We recently held another successful Vision Workshop for a single family house in the Oceanfront of Virginia Beach. The house is a lovely mid-century modern home on a corner lot that our client purchased not long ago. After studying the zoning setback requirements, they showed that the actual area able to build on was much smaller than our client thought it could be. This smaller area presented a great deal of challenges to their original thoughts of adding a first floor master suite, as well as a swimming pool.
With our Vision Workshop complete, we successfully explored two possible design directions and settled on a layout that reconfigures the existing floor plan and creates a master suite with a view of the pool. Although the final design is not what the client had originally envisioned, we were able to come up with a new solution together that they appreciate even more. However, in order to achieve this new design layout, the restrictions of existing conditions and setback requirements will likely increase the cost of the renovations, and require compromises on a few aspects such as ceiling height, etc.
This is not the first time we have been contacted by a client who recently closed on a house and then found out there are challenges they had never thought about. The first thing our Oceanfront client said after seeing the zoning setback diagram during the Vision Workshop was: “We probably should have talked to you before we bought the house.”
In order to help you make better informed decisions, we would like to share a few things that you will want to examine if you are looking to renovate or add an addition to a house you are planning to purchase. Even if you love the house or the location so much and will buy it regardless, these considerations could also serve as something you can use to negotiate the price with the seller, as these things are the same challenges that any prospective buyer will be facing.
Zoning Setback Requirements
If you want to add an addition to the house, it has to comply with current zoning and building codes. One fundamental aspect of the zoning code is setback requirements. You will need to know which zone you are in and check the local Zoning Ordinance for all of the zoning setback requirements for that particular zone. The front yard setback distances are generally the largest, and side and back yard setbacks are typically smaller.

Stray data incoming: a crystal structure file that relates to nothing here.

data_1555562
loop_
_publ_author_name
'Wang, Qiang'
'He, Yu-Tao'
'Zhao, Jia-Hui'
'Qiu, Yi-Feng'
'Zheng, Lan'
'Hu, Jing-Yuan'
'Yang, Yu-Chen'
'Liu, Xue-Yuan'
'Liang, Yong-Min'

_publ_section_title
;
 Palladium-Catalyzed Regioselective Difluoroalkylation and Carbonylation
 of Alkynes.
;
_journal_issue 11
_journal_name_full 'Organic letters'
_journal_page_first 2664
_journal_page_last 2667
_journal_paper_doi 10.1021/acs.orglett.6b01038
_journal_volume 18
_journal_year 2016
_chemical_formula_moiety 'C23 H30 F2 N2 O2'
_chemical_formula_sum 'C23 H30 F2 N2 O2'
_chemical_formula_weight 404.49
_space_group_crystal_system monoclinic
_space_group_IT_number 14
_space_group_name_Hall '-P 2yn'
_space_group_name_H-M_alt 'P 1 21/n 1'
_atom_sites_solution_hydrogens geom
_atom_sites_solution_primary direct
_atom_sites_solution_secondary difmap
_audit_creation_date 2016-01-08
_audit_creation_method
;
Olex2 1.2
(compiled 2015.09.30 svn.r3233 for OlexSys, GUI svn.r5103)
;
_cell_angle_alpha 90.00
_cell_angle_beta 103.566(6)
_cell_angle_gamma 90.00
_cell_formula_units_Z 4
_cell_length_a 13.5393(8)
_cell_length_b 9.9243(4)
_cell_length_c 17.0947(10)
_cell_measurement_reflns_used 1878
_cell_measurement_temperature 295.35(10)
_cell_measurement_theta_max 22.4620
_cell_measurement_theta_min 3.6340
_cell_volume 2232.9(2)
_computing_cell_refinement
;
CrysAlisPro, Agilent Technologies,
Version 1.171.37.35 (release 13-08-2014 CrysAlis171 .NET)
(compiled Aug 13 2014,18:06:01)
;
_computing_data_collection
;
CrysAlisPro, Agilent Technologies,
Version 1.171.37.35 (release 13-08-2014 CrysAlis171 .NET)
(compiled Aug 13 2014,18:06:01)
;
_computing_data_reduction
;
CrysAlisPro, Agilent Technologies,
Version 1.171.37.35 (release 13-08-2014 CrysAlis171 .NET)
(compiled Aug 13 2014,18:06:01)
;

You will also need a physical survey of the property to know exactly where your property lines exist. Once you have the physical survey, you will want to add the setback distances from the property lines. The remaining area is the space available for you to build the addition within lot coverage. If you are considering a pool and other auxiliary structures, they also have different setback requirements. Other important requirements you may want to look at, depending on your lot size, is maximum height and maximum lot coverage (or impervious surface coverage sometimes).
If you feel that trying to find this information is a little overwhelming, another option to consider is to simply take the survey to the City and talk to a staff member in the zoning department.
Flooding is becoming a more and more critical issue in the Hampton Roads area. All of the seven cities have their own Floodplain Ordinance to regulate building on the properties in each type of flood zone. To know whether the property you are looking at is in a flood zone, the best way is to get an Elevation Certificate (EC) from the surveyor.
The flood zone is an ever changing situation because of the sea level rise. Some cities (such as Norfolk) require using new vertical Datum, which is NAVD88 Datum, that replaces NGVD29 Datum, the Base Flood Elevation (BFE) might change accordingly. So you want to make sure you have a recent Elevation Certificate that is using NAVD88 Datum.
If the property is in a flood zone, there are a few important numbers you will want to look at on the Elevation Certificate. First is the Base Flood Elevation (BFE). Second is Top of the next higher floor, which is typically your first floor elevation. Your first floor elevation is usually required to be equal to or higher than the Design Flood Elevation (DFE, which is BFE plus Freeboard). The height of Freeboard varies in different cities, and might change throughout time. Again, the easiest way to get this information is to call a member of the City Zoning staff or check your local zoning ordinance documents online.
It is very important that your first floor elevation is above DFE if you want to add an addition or start a renovation. First, if your current first floor elevation is below DFE, it is still fine for you to keep it and renovate it, but your new addition has to comply with the current DFE. That means the first floor of your addition has to be higher than the first floor of your main house.